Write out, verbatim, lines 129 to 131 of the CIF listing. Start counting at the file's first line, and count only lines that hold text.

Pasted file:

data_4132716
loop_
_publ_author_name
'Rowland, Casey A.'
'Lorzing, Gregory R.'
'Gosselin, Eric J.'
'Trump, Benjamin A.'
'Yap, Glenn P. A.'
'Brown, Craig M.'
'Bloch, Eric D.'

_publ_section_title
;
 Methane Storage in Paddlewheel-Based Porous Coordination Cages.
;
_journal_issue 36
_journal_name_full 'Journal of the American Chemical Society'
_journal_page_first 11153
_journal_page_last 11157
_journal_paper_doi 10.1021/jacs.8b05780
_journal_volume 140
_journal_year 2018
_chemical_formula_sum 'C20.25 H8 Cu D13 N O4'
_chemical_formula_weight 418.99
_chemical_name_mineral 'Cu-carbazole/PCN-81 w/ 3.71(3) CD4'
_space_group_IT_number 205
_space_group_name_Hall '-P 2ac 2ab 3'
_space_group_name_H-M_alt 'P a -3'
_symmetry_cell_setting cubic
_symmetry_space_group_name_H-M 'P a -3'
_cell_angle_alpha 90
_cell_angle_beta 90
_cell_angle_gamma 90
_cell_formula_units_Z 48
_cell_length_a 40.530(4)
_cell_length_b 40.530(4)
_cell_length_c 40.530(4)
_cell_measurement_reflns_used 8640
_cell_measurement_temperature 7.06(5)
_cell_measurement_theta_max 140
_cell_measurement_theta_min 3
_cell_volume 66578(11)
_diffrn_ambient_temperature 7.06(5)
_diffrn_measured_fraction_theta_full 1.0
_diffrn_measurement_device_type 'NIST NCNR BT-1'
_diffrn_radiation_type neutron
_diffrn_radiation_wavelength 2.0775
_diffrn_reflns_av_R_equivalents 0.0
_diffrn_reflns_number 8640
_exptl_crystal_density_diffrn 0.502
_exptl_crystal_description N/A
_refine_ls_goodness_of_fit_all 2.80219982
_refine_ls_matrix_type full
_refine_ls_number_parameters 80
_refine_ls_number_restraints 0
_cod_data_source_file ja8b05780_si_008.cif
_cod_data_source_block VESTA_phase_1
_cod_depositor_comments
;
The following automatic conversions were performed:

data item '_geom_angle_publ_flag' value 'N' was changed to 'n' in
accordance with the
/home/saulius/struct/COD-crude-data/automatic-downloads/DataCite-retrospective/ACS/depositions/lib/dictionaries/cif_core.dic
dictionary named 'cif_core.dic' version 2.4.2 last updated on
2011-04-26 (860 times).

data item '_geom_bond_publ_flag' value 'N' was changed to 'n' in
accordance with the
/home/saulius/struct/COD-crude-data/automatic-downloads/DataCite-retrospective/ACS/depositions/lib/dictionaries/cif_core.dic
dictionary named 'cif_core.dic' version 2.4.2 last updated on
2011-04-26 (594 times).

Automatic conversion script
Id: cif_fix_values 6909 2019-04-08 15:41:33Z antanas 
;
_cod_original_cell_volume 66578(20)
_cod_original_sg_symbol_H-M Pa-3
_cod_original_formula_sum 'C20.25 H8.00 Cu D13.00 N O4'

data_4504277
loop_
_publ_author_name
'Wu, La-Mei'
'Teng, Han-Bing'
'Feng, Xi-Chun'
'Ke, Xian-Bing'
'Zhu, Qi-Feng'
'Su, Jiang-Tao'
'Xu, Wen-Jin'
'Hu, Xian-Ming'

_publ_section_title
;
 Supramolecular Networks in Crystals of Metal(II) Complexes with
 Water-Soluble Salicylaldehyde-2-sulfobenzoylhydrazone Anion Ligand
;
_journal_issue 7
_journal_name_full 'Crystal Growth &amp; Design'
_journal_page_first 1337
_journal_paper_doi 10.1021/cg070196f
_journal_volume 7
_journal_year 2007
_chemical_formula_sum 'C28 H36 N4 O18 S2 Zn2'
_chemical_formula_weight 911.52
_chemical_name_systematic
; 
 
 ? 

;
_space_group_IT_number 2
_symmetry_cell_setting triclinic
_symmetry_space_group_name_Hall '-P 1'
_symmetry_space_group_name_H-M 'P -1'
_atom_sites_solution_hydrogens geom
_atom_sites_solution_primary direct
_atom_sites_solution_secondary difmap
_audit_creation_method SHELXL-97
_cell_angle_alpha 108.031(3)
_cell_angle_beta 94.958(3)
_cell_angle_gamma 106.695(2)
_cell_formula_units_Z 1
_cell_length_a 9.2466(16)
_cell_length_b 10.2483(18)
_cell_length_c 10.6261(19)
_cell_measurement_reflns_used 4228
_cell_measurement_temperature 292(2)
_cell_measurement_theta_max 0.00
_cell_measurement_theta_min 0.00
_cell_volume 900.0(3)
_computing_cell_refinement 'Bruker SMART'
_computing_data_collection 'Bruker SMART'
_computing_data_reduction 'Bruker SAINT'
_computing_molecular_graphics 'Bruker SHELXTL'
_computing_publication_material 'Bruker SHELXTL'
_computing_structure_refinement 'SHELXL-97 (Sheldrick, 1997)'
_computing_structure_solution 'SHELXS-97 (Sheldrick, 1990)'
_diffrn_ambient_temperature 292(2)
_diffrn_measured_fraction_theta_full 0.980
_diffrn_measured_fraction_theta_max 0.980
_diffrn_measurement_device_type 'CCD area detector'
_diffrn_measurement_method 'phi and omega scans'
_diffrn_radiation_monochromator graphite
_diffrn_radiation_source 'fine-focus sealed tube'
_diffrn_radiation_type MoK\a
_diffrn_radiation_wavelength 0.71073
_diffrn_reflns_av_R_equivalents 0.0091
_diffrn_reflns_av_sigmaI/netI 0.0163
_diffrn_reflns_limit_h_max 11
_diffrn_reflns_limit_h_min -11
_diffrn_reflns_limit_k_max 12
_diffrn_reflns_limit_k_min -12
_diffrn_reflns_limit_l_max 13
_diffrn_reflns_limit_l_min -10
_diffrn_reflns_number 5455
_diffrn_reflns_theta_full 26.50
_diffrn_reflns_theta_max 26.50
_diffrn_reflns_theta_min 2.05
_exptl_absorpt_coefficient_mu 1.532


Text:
_computing_structure_refinement 'SHELXL-97 (Sheldrick, 1997)'
_computing_structure_solution 'SHELXS-97 (Sheldrick, 1990)'
_diffrn_ambient_temperature 292(2)